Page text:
As though drunk on the smell of burning hair, Présule moved the iron from the boy’s head to his eyebrows and from his eyebrows to his eyelashes. The bitter smoke from Raúl mingled with the pungent smell rising up from the rubber ball and gliders, which Anfio had set fire to with the lighter. It filled the room, making the air unbreathable. Suddenly, through the acrid haze, Présule saw Anfio bring the boy’s lifeless hand to his mouth and, in one bite, swallow the little finger. The sight made such an impression that he shoved Anfio from the room.

Next he locked himself in so he could continue using the soldering iron, this time under the armpits. He was concentrating so hard that he didn’t realize that the pink tip of his tongue was sticking out from between his teeth. Now Raúl was whimpering instead of screaming. His burned eyes had been reduced to red protuberances; saliva flowed from his mouth and down his neck, mixed with blood and glue. His body contracted ever more violently until Présule found himself forced to cut both his Achilles tendons with the hunting knife.

Strangely excited by the bright tone of the blood, he resumed his poking with the soldering iron, murmuring under his breath: ‘What good is a nose? What good is a nose?’ Out of a last vestige of human empathy, he took special care to slowly widen the passages of the nostrils as the destruction went on, so that the boy would still be able to breathe. The boy’s moans – he had very probably swallowed the meniscus the gnomes had shoved into his mouth to calm him down – grew louder once more until they became piercing screams.

On the other side of the door, Anfio was begging his friend in a monotonous drone to let him back in. Présule ignored him, but after a while, suffocated by the smoke that had gathered in the windowless room where the only ventilation was apparently an insufficient shaft, he found himself obliged to open the door and go out into the hall for a breath of fresh air. Anfio immediately took advantage of the chance to get into the room, this time armed with a can opener with which he created several incisions in Raúl’s thighs. He too found that the sight of blood excited him aesthetically. To make it flow more quickly, he dropped the can opener and chose the coarsest sandpaper, which soon took on a bright red hue. The only area left untouched was that covered by the boy’s underwear, which neither of the gnomes dared to touch, believing it to bring bad luck.

The blonde gnome was absorbed in this task when Présule, having recovered from the smoke inhalation, detected a strong, fishy aroma coming from the corridor. He went over to his companion and sniffed his mouth, which was smeared with an oil-like substance that had mixed with the powder from the swan the gnome had thrown all over himself to create an unpleasant looking white mask.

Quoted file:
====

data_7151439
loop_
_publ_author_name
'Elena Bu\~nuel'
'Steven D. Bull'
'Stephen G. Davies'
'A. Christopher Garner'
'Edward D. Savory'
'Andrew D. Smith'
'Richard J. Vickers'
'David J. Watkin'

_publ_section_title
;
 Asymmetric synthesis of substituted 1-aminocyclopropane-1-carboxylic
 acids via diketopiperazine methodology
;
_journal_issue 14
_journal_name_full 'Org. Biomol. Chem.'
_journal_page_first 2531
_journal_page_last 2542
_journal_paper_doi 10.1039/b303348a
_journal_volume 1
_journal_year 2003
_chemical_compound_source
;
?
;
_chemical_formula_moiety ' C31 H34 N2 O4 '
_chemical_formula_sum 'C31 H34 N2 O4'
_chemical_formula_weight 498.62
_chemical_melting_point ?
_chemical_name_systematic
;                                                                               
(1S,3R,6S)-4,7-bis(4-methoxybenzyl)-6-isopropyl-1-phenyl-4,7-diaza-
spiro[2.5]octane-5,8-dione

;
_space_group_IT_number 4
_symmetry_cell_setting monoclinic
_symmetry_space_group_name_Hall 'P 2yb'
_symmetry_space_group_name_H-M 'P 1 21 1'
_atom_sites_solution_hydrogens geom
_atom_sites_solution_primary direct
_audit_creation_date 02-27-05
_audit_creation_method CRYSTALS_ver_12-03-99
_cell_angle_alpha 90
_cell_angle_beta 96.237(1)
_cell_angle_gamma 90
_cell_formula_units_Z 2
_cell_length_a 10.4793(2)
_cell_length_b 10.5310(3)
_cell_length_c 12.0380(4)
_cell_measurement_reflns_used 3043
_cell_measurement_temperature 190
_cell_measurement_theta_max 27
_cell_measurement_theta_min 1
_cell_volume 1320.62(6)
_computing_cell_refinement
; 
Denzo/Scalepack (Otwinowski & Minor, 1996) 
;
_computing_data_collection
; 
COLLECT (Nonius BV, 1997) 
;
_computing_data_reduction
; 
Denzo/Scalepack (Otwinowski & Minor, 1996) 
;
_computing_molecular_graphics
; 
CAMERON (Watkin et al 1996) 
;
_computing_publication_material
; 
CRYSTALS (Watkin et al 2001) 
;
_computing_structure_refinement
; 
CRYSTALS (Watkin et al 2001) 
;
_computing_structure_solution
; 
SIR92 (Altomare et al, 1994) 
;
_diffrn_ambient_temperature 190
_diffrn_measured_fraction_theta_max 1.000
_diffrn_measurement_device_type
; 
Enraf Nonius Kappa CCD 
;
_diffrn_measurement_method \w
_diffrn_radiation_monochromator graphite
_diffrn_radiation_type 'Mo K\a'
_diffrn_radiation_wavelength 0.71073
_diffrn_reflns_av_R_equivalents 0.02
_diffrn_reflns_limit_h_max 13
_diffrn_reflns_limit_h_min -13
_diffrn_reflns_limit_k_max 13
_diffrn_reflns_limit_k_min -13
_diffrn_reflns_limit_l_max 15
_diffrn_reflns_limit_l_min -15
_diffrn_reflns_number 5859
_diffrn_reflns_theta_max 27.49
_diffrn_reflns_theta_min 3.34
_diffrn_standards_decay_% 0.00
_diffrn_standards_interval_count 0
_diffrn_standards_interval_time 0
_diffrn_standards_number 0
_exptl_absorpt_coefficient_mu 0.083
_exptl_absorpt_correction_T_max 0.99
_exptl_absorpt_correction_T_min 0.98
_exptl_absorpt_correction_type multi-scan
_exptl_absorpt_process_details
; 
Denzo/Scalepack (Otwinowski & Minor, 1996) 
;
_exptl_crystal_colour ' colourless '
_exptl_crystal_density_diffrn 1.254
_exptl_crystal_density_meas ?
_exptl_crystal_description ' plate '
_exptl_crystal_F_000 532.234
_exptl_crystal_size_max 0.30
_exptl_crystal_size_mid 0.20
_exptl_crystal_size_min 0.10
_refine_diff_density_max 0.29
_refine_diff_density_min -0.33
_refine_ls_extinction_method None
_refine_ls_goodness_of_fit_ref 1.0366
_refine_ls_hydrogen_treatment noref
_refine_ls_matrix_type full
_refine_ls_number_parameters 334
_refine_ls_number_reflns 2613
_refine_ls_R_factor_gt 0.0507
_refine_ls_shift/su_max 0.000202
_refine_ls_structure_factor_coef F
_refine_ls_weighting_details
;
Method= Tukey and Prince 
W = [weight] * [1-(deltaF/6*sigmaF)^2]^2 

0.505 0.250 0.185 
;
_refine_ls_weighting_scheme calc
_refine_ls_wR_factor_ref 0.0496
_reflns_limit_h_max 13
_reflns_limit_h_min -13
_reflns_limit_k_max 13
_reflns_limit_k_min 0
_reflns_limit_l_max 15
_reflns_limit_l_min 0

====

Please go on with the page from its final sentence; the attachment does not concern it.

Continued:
‘Did you steal fish?’ he asked.

Anfio left the sandpaper on top of Raúl’s belly – the boy wasn’t screaming any more and appeared to have fainted again – and nodded shamefully.

Présule’s eyes shone. He went into the kitchen and saw the can sitting on a chair, empty. In the cupboard, however, was a pile of unopened cans: anchovies, sardines, tuna and one larger one of salted herring.

Greedily, feverishly, under the gluttonous gaze of Anfio, who had followed him, Présule began to open the cans. It was a gift from fate granted to those whose struggles to change its course have persuaded the providential power that they deserve reward for their tenacity and valour. With the tips of their fingers and with delicate grimaces of pleasure, they served themselves a little from each can: a piece of salmon, an anchovy, a salted herring. Their exultant joy raised them above the miseries of the flesh, beyond past and present, into a future that might well be eternal; the fish resolved the contradictions of reality. No one would ever enter the house again, they’d nail the doors shut, pile the furniture into barricades and, when the cans were finished, they would eat the bodies of Raúl and Güendolina. To balance the excessive amount of salt in the herring, they uncorked a bottle of Elba wine. Once that was finished, they drank rum, aniseed, vodka and marsala al huevo. The electric light reflected golden off the open cans and glittered on the glass of the empty bottles, catching the red roses on the silk cloak abandoned in a corner of the kitchen.


1 Love will never return / to open my heart / with its oriental magic fingers.
2 ‘The First Time I Saw You, You Were in A Boat, Among the Swans’
3 ‘La Violeta, she goes, she goes . . .’

The Island
Spiders from Jerusalem